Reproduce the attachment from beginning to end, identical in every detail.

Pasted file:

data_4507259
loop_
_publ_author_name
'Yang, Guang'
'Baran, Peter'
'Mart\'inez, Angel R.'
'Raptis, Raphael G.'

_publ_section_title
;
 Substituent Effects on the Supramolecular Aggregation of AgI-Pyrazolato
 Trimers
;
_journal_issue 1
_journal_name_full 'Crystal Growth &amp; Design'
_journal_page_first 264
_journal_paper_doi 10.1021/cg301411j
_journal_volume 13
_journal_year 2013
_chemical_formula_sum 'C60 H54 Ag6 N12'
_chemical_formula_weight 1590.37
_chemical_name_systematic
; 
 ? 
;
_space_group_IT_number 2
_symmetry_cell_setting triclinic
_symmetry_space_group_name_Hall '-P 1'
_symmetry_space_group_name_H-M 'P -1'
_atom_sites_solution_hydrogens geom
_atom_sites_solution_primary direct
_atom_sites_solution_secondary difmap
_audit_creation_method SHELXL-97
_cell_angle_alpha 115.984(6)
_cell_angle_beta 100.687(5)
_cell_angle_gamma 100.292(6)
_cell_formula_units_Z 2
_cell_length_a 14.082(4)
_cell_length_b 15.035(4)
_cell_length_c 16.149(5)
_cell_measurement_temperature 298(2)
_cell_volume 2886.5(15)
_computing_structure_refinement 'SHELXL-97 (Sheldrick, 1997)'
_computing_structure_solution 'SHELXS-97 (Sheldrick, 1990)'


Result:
data_4507259
loop_
_publ_author_name
'Yang, Guang'
'Baran, Peter'
'Mart\'inez, Angel R.'
'Raptis, Raphael G.'

_publ_section_title
;
 Substituent Effects on the Supramolecular Aggregation of AgI-Pyrazolato
 Trimers
;
_journal_issue 1
_journal_name_full 'Crystal Growth &amp; Design'
_journal_page_first 264
_journal_paper_doi 10.1021/cg301411j
_journal_volume 13
_journal_year 2013
_chemical_formula_sum 'C60 H54 Ag6 N12'
_chemical_formula_weight 1590.37
_chemical_name_systematic
; 
 ? 
;
_space_group_IT_number 2
_symmetry_cell_setting triclinic
_symmetry_space_group_name_Hall '-P 1'
_symmetry_space_group_name_H-M 'P -1'
_atom_sites_solution_hydrogens geom
_atom_sites_solution_primary direct
_atom_sites_solution_secondary difmap
_audit_creation_method SHELXL-97
_cell_angle_alpha 115.984(6)
_cell_angle_beta 100.687(5)
_cell_angle_gamma 100.292(6)
_cell_formula_units_Z 2
_cell_length_a 14.082(4)
_cell_length_b 15.035(4)
_cell_length_c 16.149(5)
_cell_measurement_temperature 298(2)
_cell_volume 2886.5(15)
_computing_structure_refinement 'SHELXL-97 (Sheldrick, 1997)'
_computing_structure_solution 'SHELXS-97 (Sheldrick, 1990)'